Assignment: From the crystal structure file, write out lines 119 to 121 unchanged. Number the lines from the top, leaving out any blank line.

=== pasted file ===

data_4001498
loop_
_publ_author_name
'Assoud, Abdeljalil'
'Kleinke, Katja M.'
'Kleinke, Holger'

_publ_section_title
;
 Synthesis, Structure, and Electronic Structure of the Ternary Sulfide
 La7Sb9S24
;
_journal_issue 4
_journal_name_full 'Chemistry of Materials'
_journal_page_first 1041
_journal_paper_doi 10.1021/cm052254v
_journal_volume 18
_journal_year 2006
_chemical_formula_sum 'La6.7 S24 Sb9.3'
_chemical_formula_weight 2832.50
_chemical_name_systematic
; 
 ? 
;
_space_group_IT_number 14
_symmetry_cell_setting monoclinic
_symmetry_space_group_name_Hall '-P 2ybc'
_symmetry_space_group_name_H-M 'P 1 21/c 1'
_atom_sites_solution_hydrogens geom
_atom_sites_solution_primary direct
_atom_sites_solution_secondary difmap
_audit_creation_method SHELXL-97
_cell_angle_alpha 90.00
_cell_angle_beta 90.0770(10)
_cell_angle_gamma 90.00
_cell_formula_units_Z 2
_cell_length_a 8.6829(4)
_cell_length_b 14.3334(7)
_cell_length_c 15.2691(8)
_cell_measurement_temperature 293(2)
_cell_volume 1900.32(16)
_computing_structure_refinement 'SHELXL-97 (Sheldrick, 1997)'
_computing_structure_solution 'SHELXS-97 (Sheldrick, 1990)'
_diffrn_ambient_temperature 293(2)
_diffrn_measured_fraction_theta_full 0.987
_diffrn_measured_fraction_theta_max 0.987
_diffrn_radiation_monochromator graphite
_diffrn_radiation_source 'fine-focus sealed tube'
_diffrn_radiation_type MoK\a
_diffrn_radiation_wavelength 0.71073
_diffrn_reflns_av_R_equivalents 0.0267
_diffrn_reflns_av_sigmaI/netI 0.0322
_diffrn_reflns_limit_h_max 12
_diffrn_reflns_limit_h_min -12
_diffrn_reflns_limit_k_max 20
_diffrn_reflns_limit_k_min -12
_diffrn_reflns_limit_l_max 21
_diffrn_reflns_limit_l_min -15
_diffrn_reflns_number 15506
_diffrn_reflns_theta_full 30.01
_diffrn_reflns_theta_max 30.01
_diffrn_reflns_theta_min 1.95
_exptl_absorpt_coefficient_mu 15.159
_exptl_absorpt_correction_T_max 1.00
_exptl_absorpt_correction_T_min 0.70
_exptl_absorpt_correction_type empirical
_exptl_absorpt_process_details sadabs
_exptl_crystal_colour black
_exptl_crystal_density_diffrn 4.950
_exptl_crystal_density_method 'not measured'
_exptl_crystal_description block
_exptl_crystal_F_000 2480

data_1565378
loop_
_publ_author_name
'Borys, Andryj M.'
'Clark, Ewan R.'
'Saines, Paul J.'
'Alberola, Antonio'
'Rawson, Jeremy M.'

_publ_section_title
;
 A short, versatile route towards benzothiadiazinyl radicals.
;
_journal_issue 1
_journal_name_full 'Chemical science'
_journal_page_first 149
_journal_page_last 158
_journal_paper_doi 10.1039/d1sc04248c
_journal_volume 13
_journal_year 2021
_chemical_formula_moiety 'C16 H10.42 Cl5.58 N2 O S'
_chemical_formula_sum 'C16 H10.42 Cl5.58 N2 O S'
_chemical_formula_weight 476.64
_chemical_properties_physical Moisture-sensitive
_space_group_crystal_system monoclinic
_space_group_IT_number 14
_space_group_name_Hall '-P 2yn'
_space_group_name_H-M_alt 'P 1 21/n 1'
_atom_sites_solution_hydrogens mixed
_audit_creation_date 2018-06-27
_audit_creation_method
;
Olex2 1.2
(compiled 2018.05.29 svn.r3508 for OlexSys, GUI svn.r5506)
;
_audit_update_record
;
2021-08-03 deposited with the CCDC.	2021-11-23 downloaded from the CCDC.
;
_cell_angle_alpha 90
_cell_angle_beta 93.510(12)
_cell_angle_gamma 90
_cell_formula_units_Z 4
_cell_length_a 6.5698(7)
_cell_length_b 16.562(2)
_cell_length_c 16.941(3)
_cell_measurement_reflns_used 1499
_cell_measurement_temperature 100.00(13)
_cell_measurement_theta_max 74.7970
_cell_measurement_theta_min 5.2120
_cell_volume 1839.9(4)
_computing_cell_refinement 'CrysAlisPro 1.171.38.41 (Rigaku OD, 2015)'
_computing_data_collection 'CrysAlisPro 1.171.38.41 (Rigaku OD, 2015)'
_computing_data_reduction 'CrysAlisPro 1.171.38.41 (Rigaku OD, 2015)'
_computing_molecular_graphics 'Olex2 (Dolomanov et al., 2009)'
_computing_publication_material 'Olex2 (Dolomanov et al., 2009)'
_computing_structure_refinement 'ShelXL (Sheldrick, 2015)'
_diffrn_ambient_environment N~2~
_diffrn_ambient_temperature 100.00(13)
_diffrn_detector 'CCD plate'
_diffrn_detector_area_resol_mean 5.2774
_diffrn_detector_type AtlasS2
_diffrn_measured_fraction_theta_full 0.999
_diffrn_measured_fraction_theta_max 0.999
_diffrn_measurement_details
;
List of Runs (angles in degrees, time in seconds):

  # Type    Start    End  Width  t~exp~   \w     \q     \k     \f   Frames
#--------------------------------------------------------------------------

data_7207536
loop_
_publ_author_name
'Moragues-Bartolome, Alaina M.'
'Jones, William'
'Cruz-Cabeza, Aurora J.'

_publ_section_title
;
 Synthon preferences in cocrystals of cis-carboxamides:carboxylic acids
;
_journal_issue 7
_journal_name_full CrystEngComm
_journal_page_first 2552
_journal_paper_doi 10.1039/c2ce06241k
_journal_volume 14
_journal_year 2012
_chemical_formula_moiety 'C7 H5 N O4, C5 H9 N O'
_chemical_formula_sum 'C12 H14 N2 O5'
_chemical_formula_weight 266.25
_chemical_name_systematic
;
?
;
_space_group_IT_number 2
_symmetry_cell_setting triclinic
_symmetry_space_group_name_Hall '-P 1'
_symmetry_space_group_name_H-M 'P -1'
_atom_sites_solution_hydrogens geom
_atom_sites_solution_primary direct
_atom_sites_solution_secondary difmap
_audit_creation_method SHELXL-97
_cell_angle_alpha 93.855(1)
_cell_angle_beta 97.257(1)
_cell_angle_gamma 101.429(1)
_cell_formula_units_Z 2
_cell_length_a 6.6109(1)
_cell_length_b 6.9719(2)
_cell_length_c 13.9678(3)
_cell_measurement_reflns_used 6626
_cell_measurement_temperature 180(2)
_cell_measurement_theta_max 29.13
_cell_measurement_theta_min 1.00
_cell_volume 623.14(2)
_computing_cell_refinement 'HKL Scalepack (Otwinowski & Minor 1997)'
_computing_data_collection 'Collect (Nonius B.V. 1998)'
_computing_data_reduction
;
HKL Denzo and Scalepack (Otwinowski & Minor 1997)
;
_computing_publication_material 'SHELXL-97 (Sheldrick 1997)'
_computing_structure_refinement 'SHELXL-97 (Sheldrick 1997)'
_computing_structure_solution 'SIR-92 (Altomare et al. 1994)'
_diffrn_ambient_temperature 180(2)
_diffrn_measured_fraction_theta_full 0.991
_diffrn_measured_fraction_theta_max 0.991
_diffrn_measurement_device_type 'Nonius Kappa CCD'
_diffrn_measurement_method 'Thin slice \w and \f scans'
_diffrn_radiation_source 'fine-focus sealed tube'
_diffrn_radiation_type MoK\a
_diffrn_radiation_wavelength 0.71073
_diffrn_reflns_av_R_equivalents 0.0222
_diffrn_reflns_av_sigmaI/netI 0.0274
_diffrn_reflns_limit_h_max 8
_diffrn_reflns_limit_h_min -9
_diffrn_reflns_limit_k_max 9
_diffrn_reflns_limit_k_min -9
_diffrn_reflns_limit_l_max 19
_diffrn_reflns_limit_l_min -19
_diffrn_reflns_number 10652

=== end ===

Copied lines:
_cell_measurement_theta_max 74.7970
_cell_measurement_theta_min 5.2120
_cell_volume 1839.9(4)